For magazine of Roman North Africa cruise boat
The bay of Tunis is the undisputed centre of a nation, a vast anchorage that looks north to Sicily and Europe. It is framed to the west by the slow gathering heights of the Khroumirie highlands and to the east by the rugged extrusion of the Cap Bon peninsular - though the actual shore-line has always been occupied by a labyrinth of beaches, lagoons and marsh-fringed lakes. The unmistakable silhouette of Jebel Bou Kornine (with its two horns defining an open air temple to Baal) acts as a lodestone on the marine horizon to draw in the shipping of the entire Mediterranean to this central bay. It has cradled three distinct urban civilizations, the Phoenician Imperial city of Carthage, followed by Roman and Byzantine Carthage (second city of the Empire) which would be replaced in the early medieval era by Tunis, a brand new Muslim white city on a nearby hill.
Tunis had been founded (in 699) as both a trading station and a fortress to protect the North African shore. It stood a little inland, connected to its port of La Goulette, by a lagoon and a canal, for the first Arab conquering-generals were rightly concerned about Christian counter-attacks from the sea. For the five hundred years of its history, Tunis remained a provincial city, for the Islamic capital was securely located at the holy city of Kairouan, surrounded by the horse-breeding steppe-lands, on the edge of the mountains and the pre-Sahara. It was only the triple blows of an internal invasion by hoardes of Arab Bedouin coming in from the desert, followed by the Normans of Sicily capped by conquering armies marching out of a fundamentalist Islamic Empire (centred on Morocco) that allowed Tunis a new destiny. As the old patterns of authority were swept away, the well-governed port-city of Tunis emerged as the new capital-city in 1160. The Hafsid dynasty of Tunis (though in origin from the Saharan mountains of Morocco) embellished their chosen capital city like a bride. Under their skilful governance it also (in 1230) became the capital of an independent Empire that ruled not over just Tunisia, but all of western Libya and eastern Algeria for 300 years. The fifteenth century was the apogee of Hafsid Tunis as half a dozen university colleges were established in the streets around the great mosque and the cities mushrooming population of 100,000 spilled out from its old concentric walls to create two new satellite cities complete with new mosques, gates and walls. European merchants flocked to the port to acquire the products of the trans-Saharan caravan trade (that orientalist litany of gold dust, ebony, ivory, black slaves and ostrich feathers) as well as the clothes, worked leather, horses, dates and scents of North Africa. In this period, Tunis stood beside Mameluke Cairo and Moroccan Fez as one of the pre-eminent centres of Arabic culture and learning.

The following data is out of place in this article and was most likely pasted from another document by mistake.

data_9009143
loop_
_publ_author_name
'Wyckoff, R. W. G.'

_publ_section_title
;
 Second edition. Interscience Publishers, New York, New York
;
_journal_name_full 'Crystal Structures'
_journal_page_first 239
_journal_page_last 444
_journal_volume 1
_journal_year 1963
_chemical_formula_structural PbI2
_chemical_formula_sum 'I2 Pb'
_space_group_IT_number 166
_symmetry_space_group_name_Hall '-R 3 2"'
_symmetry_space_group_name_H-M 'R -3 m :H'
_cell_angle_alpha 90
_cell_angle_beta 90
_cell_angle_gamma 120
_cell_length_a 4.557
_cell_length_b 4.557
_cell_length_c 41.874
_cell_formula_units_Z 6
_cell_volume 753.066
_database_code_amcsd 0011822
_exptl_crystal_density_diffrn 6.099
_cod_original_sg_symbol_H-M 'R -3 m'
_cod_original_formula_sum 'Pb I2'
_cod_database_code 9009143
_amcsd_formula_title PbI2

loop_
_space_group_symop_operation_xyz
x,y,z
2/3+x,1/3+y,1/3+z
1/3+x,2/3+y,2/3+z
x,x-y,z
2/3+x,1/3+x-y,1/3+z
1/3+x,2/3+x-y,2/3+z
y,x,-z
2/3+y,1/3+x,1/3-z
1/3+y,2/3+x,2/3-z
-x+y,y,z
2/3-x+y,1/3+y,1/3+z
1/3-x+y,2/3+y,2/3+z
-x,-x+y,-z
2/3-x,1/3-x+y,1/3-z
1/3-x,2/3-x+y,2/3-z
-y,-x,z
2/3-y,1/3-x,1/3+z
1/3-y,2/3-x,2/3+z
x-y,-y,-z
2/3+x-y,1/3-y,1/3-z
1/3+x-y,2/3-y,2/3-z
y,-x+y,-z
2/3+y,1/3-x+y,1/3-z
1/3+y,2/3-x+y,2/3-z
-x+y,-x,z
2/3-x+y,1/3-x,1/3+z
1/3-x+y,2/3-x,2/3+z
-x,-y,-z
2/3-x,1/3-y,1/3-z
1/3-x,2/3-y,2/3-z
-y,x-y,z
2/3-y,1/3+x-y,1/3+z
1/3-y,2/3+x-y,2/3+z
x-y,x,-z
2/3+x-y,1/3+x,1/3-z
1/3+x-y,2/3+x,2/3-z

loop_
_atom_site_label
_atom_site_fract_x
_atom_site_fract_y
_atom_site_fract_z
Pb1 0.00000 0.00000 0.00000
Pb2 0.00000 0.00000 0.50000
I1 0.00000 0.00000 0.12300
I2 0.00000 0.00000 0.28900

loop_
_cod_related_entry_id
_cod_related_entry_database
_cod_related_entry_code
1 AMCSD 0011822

The wars, sieges and naval battles of the sixteenth century totally destroyed this brilliant late-medieval flower. The Hafsid Sultans did their best to plot a middle course between the emerging maritime powers of Catholic Spain and Ottoman Turkey but Tunis was too central and strategic a base to escape this conflict. The city was repeatedly fought-over and occupied and twice brutally sacked by Christian armies between the years of 1534-1574. In the wretched aftermath, the last Hafsid princes of Tunis died as exiles in Istanbul and Madrid while Tunis was occupied by an Ottoman governor and his garrison of Turkish janissaries.
The burnt-out, blackened city would however be re-created in the seventeenth century, as the old trade routes were re-opened and the profits of the corsairs captains (raiding the maritime trade routes of the central Mediterranean) poured into Tunis. This is the living city one can still see and admire today, further enriched when Tunisia broke away from direct Ottoman rule under the Husseinite dynasty of Beys in 1705 - even though they tactfully maintained the fiction of loyalty to the Sultan-Caliph in Istanbul for another two hundred years. The palace-museum of the Bardo, the Dar el Bey and the Tourbet el Bey are the three great Husseinite monuments from the 18th and 19th-centuries. In 1861 the Bey's made the decision to expand the crowded core of the old walled city with the creation of brand new quarters, built on reclaimed land from the lake. The tree-lined avenues of this New Town created a perfect foil to the old city, the playful balconies, street cafes and art-deco plaster-work of the new apartment blocks established this quarter as one of the great white cities of the Mediterranean, a brood sister to Algiers, Alexandria, Naples, Marseille and Tangier. The French militarily imposed themselves on the city and the nation in 1881 and left in 1956, but they were in any case always outnumbered by larger numbers of more vocal, creative and merchantile Italians, Jews, Sicilians and Maltese.
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by Barnaby Rogerson